What is the RTWS? An alternative to JavaScript

Simply stated, LETSI’s Run-time Web Service (RTWS) is a replacement for the SCORM JavaScript API. There are some other features that go beyond SCORM 2004, but the bulk of the RTWS is focused on replacing the JavaScript communication system with a SOAP system.

 

SCORM API: A JavaScript object in a web browser window

The current SCORM architecture requires that courses be launched in a frameset or pop-up window.

 

Course pop-up window communicates with LMS browser window via JavaScript

The course frameset/window contains a JavaScript-based API that communicates with the parent frame/window (the LMS website).

 

LMS browser window communicates with LMS server/database via JavaScript and server-side scripting

The LMS website typically performs data gets/sets on a database using a combination of ajax (xmlhttprequest) and server-side scripting (PHP, ASP, Java, etc.).

 

LETSI Run-time Web Service: A direct connection between the course and the LMS via SOAP (XML)

The LETSI RTWS changes the architecture to eliminate the middleman (the LMS website), allowing the course to directly communicate with the LMS backend using SOAP. (SOAP can be loosely described as XML sent via HTTP requests.)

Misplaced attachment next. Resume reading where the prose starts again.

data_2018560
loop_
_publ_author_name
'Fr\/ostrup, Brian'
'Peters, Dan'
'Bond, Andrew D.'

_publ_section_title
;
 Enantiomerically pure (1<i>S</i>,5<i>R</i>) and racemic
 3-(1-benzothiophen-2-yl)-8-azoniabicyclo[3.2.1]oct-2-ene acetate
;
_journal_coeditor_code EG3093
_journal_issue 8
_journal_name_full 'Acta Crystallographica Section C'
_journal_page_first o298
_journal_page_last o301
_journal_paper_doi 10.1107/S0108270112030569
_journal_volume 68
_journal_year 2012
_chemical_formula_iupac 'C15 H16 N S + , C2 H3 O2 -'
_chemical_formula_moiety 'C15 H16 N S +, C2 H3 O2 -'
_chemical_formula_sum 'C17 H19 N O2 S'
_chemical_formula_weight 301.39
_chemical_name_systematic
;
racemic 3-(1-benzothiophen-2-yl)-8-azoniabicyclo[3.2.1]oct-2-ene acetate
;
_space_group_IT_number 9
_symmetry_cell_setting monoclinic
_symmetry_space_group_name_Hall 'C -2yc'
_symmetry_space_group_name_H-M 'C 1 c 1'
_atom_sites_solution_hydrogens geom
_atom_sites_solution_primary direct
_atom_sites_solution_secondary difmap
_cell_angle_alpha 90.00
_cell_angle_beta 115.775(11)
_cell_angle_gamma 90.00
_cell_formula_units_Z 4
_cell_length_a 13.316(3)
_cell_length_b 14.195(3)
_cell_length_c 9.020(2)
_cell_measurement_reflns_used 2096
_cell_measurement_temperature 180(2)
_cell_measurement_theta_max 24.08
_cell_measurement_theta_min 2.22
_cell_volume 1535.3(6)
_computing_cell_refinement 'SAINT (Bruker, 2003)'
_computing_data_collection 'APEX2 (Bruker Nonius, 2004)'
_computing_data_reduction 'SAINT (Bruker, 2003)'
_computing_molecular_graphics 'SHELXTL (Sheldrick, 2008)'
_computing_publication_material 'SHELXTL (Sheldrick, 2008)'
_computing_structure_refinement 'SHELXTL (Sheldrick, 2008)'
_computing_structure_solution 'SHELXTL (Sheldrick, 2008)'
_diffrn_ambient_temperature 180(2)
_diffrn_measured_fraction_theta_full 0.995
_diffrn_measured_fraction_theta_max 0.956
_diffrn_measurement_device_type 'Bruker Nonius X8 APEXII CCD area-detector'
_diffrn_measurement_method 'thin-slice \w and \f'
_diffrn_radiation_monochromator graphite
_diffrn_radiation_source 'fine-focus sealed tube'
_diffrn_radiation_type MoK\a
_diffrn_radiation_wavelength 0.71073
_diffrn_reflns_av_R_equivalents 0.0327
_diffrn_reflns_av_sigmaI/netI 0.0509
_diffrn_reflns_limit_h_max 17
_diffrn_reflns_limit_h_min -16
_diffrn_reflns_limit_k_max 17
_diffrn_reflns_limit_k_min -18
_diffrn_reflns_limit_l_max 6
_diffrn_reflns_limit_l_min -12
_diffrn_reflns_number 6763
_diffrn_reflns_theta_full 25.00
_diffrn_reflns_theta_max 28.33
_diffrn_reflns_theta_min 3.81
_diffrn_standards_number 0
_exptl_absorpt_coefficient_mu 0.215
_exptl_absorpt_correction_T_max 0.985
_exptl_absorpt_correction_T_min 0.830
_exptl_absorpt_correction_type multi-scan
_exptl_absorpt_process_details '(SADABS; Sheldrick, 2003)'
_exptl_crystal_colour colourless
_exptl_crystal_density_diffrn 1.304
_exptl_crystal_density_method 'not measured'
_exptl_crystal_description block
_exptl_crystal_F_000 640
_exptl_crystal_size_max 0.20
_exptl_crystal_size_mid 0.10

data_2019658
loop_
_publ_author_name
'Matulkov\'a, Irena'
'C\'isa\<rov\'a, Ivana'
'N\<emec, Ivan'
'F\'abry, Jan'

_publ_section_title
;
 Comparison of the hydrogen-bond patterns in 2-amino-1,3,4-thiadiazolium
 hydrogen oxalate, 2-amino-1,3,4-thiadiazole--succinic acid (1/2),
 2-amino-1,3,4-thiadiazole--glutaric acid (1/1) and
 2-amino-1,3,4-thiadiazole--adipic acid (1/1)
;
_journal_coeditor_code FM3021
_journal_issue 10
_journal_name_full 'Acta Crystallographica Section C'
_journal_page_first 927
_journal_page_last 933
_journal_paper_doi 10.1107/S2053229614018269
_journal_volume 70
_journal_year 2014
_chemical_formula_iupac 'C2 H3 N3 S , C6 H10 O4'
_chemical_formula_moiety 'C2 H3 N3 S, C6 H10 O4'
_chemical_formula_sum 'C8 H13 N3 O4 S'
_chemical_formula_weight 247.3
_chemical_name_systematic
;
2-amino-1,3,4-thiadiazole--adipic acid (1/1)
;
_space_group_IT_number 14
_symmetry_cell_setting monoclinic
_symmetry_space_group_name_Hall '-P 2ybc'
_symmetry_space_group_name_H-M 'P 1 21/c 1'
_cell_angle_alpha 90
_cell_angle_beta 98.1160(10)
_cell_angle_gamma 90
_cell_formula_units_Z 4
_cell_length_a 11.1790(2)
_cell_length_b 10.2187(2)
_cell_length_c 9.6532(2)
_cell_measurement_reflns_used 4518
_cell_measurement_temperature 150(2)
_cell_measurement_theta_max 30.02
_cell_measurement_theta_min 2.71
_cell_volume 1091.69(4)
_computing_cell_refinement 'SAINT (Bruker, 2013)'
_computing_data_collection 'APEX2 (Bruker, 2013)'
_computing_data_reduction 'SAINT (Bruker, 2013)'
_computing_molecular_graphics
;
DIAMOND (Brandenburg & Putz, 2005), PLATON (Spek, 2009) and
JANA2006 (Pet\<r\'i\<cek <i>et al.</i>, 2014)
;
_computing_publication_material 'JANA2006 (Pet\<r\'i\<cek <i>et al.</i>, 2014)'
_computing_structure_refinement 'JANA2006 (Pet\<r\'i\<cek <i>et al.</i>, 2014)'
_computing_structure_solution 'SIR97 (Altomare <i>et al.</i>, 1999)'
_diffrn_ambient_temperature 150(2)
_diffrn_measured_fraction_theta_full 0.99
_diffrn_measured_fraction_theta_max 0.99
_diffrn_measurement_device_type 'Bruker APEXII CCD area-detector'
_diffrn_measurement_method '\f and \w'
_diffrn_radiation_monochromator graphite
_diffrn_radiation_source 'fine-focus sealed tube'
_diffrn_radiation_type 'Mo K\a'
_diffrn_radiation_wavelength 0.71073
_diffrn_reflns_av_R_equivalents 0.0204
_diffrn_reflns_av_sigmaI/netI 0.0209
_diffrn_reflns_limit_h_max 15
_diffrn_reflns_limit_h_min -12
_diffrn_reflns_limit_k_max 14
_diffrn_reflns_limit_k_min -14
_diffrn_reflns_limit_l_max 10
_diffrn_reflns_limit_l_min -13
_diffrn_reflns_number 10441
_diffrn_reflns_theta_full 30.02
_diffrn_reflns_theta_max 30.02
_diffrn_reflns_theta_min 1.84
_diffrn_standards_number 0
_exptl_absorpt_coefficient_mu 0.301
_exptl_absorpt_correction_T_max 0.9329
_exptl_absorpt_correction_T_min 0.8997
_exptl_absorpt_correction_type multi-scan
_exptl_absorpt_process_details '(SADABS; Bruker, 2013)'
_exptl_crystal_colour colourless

What does this mean? (and why should I care?)

 

No more dependence on Web browsers

Replacing the JavaScript API with a SOAP system means the course no longer needs to be launched from the LMS. If the course is no longer required to be launched from an LMS, the web browser itself becomes optional, enabling the course to be launched from a variety of environments, including mobile apps, desktop apps, hybrid Web/desktop apps such as Fluid, Prism and Adobe Air, and other software solutions such as virtual worlds and serious games. This effectively makes SCORM’s CMI data model available to almost every software/web-based training solution.

No dependence on the web browser also means the course content can be hosted anywhere, and is no longer required to be stored in the LMS system.

Note: In some prototypes, the course must be launched from the LMS for the first attempt. This is due to registration requirements that are still being ironed out.